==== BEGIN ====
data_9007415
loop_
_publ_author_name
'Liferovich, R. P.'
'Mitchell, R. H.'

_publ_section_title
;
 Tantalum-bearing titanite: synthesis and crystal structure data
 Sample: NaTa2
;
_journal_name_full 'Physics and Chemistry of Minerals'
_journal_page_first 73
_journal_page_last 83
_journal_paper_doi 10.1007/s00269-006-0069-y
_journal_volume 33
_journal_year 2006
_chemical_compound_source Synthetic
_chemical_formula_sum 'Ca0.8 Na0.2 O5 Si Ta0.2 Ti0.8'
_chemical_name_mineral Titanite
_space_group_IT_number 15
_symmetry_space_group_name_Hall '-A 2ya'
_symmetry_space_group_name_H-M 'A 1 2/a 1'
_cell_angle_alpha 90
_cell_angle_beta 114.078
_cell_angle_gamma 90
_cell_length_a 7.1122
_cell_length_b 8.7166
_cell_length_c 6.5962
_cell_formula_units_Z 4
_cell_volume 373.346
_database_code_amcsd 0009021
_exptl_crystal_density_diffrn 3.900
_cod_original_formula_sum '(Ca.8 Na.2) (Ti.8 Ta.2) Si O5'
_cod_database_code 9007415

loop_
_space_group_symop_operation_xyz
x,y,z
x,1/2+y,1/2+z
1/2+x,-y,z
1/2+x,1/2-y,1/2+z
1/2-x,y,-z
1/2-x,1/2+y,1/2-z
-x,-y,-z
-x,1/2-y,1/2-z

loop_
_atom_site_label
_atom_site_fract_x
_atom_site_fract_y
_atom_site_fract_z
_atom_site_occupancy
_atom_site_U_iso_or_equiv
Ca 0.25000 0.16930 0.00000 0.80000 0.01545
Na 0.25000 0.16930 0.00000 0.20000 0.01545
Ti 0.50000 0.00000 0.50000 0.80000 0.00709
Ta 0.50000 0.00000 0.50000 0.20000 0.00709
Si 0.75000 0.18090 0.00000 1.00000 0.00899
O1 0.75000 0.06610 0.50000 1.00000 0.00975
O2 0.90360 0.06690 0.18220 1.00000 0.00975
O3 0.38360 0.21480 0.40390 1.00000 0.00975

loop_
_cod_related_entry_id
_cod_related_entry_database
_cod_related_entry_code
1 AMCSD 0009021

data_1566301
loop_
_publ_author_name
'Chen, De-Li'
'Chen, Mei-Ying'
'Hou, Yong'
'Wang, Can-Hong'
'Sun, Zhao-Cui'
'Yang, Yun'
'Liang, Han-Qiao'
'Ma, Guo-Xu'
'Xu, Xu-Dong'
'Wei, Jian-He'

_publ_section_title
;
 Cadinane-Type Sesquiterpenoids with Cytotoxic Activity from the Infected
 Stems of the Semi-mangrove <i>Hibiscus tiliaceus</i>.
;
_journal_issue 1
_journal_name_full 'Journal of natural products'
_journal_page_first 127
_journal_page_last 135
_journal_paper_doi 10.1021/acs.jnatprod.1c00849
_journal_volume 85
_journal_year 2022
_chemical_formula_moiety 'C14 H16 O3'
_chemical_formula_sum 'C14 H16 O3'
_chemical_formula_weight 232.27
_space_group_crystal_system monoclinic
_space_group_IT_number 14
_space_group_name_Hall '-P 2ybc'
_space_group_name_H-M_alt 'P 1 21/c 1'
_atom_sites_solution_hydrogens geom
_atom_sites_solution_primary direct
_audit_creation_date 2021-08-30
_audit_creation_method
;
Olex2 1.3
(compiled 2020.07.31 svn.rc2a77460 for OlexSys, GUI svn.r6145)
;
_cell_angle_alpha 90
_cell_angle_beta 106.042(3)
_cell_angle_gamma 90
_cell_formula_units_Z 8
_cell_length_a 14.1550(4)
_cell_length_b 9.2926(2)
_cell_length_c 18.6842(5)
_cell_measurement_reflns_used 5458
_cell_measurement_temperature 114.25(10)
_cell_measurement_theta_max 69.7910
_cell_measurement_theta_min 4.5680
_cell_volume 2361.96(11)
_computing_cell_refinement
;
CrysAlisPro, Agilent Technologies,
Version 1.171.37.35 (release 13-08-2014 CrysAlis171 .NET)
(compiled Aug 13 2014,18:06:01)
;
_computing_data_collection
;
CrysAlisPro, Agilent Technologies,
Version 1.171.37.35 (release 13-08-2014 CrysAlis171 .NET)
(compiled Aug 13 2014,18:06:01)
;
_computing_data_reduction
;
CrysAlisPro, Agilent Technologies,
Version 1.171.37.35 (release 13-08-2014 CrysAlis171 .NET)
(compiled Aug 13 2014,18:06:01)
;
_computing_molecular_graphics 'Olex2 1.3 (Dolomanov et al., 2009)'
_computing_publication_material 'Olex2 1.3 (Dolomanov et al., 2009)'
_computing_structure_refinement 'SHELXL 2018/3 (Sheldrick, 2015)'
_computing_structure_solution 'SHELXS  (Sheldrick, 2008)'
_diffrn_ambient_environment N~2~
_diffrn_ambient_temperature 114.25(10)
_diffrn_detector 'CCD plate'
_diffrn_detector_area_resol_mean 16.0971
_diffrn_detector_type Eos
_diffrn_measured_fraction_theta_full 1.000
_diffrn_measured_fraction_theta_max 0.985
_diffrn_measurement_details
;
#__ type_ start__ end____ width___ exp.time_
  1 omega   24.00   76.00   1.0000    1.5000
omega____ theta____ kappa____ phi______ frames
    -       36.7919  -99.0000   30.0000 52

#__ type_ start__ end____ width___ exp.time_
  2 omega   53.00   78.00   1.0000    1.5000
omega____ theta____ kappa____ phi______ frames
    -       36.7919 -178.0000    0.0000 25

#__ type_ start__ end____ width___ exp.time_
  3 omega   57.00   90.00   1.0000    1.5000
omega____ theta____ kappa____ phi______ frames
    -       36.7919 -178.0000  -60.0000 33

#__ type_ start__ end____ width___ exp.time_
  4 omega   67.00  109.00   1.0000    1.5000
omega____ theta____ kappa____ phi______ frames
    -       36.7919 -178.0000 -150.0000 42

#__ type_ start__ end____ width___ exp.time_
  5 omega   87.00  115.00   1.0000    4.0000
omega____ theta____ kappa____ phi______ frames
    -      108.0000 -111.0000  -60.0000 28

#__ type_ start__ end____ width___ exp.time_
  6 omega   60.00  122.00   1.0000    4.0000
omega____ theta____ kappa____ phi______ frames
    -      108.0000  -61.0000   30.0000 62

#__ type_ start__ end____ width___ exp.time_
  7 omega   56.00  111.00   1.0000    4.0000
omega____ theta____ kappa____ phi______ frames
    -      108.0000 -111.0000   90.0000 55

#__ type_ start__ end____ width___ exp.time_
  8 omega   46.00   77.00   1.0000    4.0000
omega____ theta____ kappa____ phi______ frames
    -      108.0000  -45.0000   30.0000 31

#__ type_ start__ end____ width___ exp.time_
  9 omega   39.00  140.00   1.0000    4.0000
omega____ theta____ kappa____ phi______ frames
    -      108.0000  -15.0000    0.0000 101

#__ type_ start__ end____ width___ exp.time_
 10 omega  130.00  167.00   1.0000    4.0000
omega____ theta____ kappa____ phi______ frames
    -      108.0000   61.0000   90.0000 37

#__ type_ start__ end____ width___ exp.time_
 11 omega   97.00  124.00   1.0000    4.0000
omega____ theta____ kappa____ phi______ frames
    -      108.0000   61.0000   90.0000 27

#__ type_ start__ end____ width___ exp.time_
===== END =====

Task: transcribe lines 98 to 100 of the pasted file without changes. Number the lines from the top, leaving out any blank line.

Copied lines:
_atom_sites_solution_primary direct
_audit_creation_date 2021-08-30
_audit_creation_method